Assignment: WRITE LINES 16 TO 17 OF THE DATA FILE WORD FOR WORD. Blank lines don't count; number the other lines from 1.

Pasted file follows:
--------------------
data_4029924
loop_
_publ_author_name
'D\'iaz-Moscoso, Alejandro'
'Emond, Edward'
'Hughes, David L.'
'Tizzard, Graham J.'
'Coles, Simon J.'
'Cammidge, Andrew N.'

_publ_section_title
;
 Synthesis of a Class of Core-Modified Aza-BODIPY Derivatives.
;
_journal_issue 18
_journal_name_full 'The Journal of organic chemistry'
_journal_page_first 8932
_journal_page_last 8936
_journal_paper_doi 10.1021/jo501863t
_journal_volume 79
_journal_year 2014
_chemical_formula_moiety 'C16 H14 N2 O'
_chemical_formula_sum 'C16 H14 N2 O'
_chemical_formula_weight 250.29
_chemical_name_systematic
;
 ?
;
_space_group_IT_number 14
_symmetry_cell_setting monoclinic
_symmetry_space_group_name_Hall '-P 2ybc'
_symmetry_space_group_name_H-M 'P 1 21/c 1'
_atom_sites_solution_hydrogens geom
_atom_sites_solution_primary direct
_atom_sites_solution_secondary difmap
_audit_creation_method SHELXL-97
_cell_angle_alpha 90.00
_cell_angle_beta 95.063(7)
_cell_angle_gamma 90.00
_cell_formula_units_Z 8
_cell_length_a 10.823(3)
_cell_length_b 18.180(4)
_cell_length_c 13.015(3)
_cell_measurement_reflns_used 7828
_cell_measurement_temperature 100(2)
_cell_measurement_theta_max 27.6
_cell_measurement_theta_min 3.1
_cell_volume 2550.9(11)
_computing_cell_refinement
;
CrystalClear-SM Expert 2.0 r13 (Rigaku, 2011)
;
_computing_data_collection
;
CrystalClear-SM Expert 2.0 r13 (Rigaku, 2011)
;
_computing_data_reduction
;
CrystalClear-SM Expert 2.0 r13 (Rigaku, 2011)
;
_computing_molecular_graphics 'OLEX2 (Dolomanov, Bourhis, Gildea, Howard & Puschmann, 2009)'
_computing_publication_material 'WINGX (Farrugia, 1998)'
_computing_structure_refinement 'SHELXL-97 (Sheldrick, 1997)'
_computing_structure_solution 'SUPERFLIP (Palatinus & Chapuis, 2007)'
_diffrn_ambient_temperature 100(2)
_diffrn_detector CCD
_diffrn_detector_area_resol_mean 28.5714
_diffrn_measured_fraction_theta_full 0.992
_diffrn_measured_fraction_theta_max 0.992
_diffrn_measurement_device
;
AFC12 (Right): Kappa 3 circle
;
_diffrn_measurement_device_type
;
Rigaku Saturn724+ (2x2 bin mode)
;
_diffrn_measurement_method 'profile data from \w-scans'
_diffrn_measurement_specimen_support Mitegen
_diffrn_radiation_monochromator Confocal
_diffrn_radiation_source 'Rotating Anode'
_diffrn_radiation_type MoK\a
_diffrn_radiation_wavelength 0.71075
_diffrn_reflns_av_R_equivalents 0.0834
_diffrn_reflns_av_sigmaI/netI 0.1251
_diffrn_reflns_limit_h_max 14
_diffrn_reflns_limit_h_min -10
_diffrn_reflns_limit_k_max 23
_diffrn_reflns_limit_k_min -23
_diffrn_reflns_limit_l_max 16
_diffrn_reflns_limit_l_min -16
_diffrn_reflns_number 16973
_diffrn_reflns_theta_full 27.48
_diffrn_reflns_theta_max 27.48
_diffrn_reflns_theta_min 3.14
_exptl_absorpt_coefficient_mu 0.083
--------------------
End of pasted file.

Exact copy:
_journal_page_first 8932
_journal_page_last 8936